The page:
Making Sense of David Lynch: A Rabbits Tale
“In a nameless city deluged by a continuous rain…
three rabbits live with a fearful mystery.”
David Lynch’s 2002 surrealist sitcom, Rabbits, is a collection of nine episodes that follow the disjointed conversation of three humanoid rabbits presented loosely in the form of a generic situation comedy. David Lynch is a writer/director both celebrated and criticized for his bizarre and often horrifying films that challenge viewers to discern any amount of meaning from his slew of signs and symbols. But, at the risk of potentially demystifying one of cinema’s most original filmmakers, David Lynch is merely a man who exists in a world where structure largely dictates art. It is no wonder then that even when Lynch attempts to take apart narrative formula, as he so often does, a conversational difference occurs that relies on the very structure of that which he is dismantling in order to make his apparent chaos meaningful, or oxymoronically, understandably misunderstood. For example, another cinematic work featuring a rabbit as a primary player that also explores a similar concept is Richard Kelly’s 2001 cult masterpiece Donnie Darko, when the titular hero states that destruction is ironically a form of creation in reference to Graham Greene’s The Destructors. X is the antithesis of Y, but knowledge of Y is required for the perception of X. In order for one to understand why Rabbits (X) is a surrealist work that challenges the conventions of sitcoms (Y), recognition of its place in the hermeneutic circle of sitcoms is required.
Although there is high praise owed to the set-design, lighting, and striking soundscape, I will only use these technical aspects of the work to compliment the narrative structure. That being said, Rabbits opens to a darkly imagined living room that is reminiscent of a 1950s apartment in New York (such as preeminent sitcom I Love Lucy). The lighting is focused on creating shadows rather than revealing characters and is accompanied by a dense, penetrating soundtrack. The tone is not set for humor. Two female rabbits occupy this single space (again, a focus on one room is a common occurrence in sitcoms). One rabbit is in the background ironing (Suzie) while the other (Jane) sits on the couch with a magazine spread across her lap. This continues for a couple minutes until finally a male rabbit, dressed in business attire, enters through the door with cheering from an apparent studio audience. The male rabbit (Jack) stands motionless, waiting for the audience cheering to die down so that action may continue while Suzie and Jane remain as they were before.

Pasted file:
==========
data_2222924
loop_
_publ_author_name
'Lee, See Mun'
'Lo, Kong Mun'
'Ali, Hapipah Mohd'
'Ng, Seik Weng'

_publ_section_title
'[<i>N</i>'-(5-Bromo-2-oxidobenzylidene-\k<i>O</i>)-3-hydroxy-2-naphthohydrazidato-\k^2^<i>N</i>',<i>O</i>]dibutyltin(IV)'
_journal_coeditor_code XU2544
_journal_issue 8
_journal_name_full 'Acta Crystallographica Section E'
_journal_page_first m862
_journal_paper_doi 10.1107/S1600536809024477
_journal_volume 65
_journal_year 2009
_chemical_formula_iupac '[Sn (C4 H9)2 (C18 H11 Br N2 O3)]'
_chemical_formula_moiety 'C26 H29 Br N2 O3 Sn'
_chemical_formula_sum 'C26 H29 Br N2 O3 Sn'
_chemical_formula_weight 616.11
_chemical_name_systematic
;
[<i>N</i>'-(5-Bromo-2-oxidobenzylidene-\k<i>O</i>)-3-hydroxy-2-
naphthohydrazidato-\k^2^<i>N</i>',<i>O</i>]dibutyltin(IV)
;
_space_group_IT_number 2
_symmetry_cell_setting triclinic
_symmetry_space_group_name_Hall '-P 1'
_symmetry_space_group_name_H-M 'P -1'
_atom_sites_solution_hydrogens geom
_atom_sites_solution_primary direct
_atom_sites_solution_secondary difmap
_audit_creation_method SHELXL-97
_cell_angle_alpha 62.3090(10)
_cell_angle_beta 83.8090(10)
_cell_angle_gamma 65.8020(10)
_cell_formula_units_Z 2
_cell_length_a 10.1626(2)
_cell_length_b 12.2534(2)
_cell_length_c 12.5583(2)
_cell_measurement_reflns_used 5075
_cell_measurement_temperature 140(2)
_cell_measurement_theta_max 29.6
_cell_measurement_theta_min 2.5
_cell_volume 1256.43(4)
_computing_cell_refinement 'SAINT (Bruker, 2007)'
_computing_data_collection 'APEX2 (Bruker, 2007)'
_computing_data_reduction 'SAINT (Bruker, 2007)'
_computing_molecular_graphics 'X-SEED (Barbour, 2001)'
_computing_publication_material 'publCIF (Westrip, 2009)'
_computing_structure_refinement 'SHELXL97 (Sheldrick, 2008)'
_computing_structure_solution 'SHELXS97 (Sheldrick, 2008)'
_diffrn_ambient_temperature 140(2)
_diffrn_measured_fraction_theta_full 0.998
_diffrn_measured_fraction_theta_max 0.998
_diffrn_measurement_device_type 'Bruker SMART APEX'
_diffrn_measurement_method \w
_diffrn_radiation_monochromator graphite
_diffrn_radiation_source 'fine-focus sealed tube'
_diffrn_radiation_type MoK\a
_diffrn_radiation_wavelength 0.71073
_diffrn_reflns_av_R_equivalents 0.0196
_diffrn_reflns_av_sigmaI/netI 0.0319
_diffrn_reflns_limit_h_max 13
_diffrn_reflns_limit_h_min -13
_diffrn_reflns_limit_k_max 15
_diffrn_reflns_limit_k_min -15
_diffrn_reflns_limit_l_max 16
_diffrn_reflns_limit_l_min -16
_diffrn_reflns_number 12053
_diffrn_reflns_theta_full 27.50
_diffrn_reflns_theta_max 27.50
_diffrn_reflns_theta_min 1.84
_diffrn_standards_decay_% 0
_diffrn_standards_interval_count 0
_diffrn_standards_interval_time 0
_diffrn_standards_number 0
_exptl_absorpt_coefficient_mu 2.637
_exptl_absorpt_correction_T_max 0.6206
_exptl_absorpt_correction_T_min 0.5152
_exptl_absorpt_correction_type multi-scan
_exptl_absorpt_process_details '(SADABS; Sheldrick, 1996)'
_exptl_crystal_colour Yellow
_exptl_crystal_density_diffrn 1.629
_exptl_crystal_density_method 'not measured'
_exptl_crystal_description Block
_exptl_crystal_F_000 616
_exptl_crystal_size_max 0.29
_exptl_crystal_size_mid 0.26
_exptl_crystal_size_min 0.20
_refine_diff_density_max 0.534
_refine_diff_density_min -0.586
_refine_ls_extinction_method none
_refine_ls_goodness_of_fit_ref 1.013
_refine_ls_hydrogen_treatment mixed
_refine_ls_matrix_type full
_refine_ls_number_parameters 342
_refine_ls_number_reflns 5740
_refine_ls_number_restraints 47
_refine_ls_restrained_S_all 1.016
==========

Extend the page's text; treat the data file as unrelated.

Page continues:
This mechanical nature and indirect awareness of the audience is a crucial aspect for sitcoms, sometimes demanding the characters to “ham” to keep from being motionless too long, especially in slapstick oriented sitcoms (see John Ritter in Three’s Company). Jack, the rabbit, however keeps eerily still, doing nothing for the audience but still being loved all the same.
Atmosphere aside, immediately noticeable about Rabbits is the dialogue. The conversations that span over the nine episodes are directly connected in that the narrative seems to have been written and then rearranged. There is actually only one conversation happening. Although the sentences remain complete, their timing and placement are scattered and incoherent. The purposeful nature of this random occurrence of dialogue brings a sense of unity over the work that requires a viewing in its fullness to be understood. One can rearrange the dialogue into its most sensible order in hopes to grasp what is happening, but this is not part of the structure and is to be ignored when considering its form is intentional and should be analyzed as such. For example, there are several recurring images and words found throughout the series of dialogue. This arrangement and repetition however is not terribly relevant within the show, because no matter the order, the audience is entertained and continues to laugh and cheer, even though very little can be gleaned and, as shown with Jack, physical comedy is non-existent.